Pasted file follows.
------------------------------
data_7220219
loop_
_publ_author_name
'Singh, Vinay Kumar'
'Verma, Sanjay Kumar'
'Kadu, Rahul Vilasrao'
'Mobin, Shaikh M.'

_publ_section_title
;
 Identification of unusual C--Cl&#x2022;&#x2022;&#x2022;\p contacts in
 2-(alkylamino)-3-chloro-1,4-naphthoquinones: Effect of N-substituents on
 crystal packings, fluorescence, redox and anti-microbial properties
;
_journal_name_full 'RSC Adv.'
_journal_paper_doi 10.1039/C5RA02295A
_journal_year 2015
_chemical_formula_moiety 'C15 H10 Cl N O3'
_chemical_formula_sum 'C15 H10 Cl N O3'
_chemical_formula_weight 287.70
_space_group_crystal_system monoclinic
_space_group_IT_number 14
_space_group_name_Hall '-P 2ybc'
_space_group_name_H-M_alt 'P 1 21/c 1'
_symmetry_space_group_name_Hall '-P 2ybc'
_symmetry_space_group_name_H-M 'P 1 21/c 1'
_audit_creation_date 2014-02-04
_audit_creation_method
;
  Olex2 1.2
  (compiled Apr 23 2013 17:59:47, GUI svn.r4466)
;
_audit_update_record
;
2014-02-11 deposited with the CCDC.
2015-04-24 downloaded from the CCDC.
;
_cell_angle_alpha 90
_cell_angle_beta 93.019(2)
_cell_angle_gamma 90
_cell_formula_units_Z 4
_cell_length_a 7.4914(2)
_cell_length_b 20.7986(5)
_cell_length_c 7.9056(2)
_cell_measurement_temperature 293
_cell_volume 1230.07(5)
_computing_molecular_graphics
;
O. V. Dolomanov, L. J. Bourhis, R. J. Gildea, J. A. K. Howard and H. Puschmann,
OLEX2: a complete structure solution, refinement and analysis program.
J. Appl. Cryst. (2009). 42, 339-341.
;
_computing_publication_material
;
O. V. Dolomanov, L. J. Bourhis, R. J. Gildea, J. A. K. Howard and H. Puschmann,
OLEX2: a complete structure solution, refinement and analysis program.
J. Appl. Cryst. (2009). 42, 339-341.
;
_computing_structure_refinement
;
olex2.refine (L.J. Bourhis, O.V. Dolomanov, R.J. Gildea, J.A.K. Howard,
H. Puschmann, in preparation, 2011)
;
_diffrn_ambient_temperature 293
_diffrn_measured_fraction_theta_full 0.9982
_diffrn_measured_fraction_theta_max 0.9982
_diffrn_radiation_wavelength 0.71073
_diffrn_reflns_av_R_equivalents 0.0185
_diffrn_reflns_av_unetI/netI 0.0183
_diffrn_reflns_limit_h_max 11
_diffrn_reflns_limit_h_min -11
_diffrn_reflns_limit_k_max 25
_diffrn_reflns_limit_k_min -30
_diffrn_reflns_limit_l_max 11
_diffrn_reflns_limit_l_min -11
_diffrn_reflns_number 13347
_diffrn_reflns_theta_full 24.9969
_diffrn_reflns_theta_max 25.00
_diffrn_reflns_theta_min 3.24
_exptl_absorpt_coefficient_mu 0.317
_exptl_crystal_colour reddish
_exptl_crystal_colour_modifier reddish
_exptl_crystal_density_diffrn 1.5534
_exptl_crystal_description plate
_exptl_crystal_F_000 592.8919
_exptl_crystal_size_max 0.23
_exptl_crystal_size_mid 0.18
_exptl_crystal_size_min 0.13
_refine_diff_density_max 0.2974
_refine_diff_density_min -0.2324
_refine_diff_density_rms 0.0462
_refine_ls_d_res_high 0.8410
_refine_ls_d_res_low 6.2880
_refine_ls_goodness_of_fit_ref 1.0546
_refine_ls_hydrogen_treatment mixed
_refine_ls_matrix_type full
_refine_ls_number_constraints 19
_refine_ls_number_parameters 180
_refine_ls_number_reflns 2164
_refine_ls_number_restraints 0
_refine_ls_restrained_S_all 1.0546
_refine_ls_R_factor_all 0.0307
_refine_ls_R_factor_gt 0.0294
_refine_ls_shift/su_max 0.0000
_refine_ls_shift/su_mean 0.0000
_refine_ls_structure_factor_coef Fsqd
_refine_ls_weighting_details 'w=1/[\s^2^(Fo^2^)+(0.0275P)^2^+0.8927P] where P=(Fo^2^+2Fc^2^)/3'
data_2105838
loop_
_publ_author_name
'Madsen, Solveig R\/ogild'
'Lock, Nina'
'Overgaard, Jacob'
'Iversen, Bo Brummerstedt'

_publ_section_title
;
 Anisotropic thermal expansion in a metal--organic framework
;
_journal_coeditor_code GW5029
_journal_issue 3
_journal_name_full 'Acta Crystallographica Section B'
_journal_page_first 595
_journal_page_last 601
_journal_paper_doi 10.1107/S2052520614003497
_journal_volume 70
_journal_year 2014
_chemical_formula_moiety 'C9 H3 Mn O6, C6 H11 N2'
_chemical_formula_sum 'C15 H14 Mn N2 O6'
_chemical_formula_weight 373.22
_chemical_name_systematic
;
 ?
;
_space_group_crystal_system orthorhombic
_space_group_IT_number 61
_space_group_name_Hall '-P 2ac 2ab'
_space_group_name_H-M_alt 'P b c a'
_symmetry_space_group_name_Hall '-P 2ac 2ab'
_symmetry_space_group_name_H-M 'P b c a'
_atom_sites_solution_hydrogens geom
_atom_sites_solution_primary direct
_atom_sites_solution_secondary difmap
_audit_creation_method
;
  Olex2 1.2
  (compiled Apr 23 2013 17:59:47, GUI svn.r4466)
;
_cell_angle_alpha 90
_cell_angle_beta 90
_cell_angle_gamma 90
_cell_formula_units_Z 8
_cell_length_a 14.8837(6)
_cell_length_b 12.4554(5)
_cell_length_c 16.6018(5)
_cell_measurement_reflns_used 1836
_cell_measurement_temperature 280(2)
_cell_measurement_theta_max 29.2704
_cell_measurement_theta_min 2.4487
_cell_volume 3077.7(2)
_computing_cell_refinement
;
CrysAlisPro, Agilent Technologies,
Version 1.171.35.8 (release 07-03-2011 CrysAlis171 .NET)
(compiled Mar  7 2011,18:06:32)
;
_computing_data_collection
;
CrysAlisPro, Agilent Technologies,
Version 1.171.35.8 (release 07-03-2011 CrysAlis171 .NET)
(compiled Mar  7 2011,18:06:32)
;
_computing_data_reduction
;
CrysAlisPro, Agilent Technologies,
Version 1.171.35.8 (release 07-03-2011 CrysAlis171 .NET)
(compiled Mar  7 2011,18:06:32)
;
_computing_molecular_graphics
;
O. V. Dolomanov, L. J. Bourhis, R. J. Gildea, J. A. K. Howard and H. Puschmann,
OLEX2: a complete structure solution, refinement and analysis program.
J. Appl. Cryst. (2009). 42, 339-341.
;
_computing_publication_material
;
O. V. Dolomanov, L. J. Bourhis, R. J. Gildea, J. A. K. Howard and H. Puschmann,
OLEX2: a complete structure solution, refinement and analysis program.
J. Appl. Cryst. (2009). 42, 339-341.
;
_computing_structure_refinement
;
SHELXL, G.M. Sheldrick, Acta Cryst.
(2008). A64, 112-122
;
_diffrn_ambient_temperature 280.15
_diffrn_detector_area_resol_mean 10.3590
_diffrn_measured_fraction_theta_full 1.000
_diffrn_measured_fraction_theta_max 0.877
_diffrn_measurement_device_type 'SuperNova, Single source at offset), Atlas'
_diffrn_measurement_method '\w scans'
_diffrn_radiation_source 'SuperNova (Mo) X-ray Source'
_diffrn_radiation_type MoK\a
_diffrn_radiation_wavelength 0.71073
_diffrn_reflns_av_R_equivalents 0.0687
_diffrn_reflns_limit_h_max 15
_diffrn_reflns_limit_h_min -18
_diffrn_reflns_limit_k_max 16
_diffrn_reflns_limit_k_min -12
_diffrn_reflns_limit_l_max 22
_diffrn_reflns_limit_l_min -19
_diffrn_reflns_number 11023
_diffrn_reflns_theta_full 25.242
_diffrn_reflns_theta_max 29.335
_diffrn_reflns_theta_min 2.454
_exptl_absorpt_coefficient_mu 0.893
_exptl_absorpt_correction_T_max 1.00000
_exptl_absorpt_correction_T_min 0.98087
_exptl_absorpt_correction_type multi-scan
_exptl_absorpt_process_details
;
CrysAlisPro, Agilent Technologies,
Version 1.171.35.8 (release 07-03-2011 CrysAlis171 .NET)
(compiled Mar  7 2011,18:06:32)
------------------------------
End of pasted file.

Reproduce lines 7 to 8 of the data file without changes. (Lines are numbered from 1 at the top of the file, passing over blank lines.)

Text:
'Mobin, Shaikh M.'

_publ_section_title